Russia to ship S-300 missiles to Iran

Moscow fulfills its agreements and settles a lawsuit that was filed by Tehran with an arbitration court

S-300 surface-to-air missiles. Source: Reuters

Russia will supply its S-300 surface-to-air missile (SAM) systems to Iran, after the countries agreed to explore an out of court settlement of Tehran's arbitration lawsuit, Sergei Rybakov, Russia's Deputy Foreign Minister said, according to an Interfax report. The 2007 agreement would be adapted to meet Tehran’s current needs, Rybakov said.

 “It is because of the adaptation of that agreement to the new reality that some negotiating process is taking place,” Rybakov said. “On top of that, I have to mention that the failure to fulfill the 2007 contract led to Iran laying claims against Russia with an international [court of] arbitration. This problem, too, should be somehow dealt with and settled in some way. We will be dealing with that too,” he said in an interview with the Rossiya-24 television channel.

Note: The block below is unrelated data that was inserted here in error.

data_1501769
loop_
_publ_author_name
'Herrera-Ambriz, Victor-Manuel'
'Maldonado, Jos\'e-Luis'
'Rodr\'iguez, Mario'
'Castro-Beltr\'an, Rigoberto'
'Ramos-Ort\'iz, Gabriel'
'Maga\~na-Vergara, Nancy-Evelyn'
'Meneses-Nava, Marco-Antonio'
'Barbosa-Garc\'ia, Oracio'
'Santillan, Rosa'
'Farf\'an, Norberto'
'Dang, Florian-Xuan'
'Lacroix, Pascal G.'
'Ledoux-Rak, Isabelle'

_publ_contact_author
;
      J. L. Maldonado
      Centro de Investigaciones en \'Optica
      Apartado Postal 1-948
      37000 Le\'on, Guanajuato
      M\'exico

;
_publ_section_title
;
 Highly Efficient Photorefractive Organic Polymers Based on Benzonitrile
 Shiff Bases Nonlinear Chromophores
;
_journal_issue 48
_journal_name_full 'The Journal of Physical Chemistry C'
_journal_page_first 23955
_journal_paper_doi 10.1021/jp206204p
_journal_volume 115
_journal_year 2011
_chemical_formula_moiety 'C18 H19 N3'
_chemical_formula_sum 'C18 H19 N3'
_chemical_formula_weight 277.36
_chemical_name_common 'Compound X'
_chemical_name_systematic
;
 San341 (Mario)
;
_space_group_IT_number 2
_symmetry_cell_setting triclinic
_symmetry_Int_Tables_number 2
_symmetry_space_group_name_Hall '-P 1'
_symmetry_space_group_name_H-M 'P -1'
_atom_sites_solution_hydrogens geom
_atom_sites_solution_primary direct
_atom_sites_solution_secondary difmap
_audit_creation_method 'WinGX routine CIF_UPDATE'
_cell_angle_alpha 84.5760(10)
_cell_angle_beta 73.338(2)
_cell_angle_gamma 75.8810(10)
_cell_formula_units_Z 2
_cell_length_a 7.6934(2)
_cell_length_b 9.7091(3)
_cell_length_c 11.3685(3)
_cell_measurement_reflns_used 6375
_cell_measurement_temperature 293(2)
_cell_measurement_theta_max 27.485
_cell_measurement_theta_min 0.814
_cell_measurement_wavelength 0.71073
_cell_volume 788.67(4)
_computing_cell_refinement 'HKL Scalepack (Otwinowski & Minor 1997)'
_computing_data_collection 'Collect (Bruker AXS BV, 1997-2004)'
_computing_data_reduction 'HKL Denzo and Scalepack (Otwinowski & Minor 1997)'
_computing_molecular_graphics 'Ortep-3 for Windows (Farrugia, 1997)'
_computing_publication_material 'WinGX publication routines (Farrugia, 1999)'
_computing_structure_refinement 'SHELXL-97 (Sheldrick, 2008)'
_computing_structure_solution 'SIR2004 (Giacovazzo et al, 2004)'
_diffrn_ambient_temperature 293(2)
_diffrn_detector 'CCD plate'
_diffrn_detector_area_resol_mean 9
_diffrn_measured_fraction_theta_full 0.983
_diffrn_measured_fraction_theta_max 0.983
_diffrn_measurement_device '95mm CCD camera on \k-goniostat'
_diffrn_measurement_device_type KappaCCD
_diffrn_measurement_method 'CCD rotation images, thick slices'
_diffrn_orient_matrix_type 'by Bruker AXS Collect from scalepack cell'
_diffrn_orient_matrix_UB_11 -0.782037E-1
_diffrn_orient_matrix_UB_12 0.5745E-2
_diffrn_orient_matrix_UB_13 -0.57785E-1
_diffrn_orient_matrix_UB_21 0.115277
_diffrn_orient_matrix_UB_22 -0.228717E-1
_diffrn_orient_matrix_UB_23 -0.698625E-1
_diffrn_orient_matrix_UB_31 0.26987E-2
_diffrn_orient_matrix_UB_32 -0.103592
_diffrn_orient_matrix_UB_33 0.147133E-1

According to The Times of Israel ,the agreement, which was originally formed in 2007, had stalled, on account of sanctions on technological transfer, which led to a longstanding battle at the international court of arbitration, with Iran demanding $400 million in compensation for its $800 million investment for the agreement. Sputnik News said the agreement covered the sale of five S-300PMU-1/SA-20 Gargoyle SAM systems. The S-300 is considered as the state-of-the-art Surface to Air Missile system developed by Russia, with a total striking range between 3-150 kilometers, according to the BBC.


Russia, Iran and Israel

Russia and Iran have cooperated militarily in the past, by suppressing the civil war in Tajikistan and opposing the Taliban in Afghanistan, according to Iran Primer. In 2006, Russia attempted to diffuse the ever-growing impact of UN sanctions levied on Iran, on a condition that it cooperates with Moscow, to which Tehran eventually agreed.

Russia-Iran ties have a downside as well. Russia recently imported military equipment such as unmanned vehicles from Israel, a country that Iran publicly denounces and fails to recognize. Haartez reported that an estimated $400 million has been spent in such equipment, together with full UAV construction and assembly in Russia, which has outraged Iran.


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